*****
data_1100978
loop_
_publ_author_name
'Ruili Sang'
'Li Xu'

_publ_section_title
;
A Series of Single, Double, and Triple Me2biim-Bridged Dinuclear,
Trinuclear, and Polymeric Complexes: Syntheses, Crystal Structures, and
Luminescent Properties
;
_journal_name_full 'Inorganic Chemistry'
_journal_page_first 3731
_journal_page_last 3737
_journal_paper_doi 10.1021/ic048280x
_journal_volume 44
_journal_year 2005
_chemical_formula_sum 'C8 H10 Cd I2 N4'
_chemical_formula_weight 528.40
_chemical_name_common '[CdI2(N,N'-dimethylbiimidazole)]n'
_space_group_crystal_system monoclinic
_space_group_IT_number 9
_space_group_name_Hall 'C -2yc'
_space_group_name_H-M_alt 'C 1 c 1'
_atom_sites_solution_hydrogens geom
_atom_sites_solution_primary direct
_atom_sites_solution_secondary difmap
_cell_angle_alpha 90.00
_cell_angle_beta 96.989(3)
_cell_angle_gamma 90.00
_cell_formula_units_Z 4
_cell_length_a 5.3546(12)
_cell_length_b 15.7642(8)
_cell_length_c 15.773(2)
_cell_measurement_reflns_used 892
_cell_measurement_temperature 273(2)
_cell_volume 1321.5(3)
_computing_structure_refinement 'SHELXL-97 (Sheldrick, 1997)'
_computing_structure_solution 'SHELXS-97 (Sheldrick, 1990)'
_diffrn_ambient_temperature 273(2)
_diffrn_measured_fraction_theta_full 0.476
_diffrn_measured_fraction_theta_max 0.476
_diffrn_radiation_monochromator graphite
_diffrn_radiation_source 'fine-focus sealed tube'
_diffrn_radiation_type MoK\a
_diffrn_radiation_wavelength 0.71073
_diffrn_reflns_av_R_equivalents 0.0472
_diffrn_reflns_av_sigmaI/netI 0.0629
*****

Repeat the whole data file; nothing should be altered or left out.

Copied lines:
data_1100978
loop_
_publ_author_name
'Ruili Sang'
'Li Xu'

_publ_section_title
;
A Series of Single, Double, and Triple Me2biim-Bridged Dinuclear,
Trinuclear, and Polymeric Complexes: Syntheses, Crystal Structures, and
Luminescent Properties
;
_journal_name_full 'Inorganic Chemistry'
_journal_page_first 3731
_journal_page_last 3737
_journal_paper_doi 10.1021/ic048280x
_journal_volume 44
_journal_year 2005
_chemical_formula_sum 'C8 H10 Cd I2 N4'
_chemical_formula_weight 528.40
_chemical_name_common '[CdI2(N,N'-dimethylbiimidazole)]n'
_space_group_crystal_system monoclinic
_space_group_IT_number 9
_space_group_name_Hall 'C -2yc'
_space_group_name_H-M_alt 'C 1 c 1'
_atom_sites_solution_hydrogens geom
_atom_sites_solution_primary direct
_atom_sites_solution_secondary difmap
_cell_angle_alpha 90.00
_cell_angle_beta 96.989(3)
_cell_angle_gamma 90.00
_cell_formula_units_Z 4
_cell_length_a 5.3546(12)
_cell_length_b 15.7642(8)
_cell_length_c 15.773(2)
_cell_measurement_reflns_used 892
_cell_measurement_temperature 273(2)
_cell_volume 1321.5(3)
_computing_structure_refinement 'SHELXL-97 (Sheldrick, 1997)'
_computing_structure_solution 'SHELXS-97 (Sheldrick, 1990)'
_diffrn_ambient_temperature 273(2)
_diffrn_measured_fraction_theta_full 0.476
_diffrn_measured_fraction_theta_max 0.476
_diffrn_radiation_monochromator graphite
_diffrn_radiation_source 'fine-focus sealed tube'
_diffrn_radiation_type MoK\a
_diffrn_radiation_wavelength 0.71073
_diffrn_reflns_av_R_equivalents 0.0472
_diffrn_reflns_av_sigmaI/netI 0.0629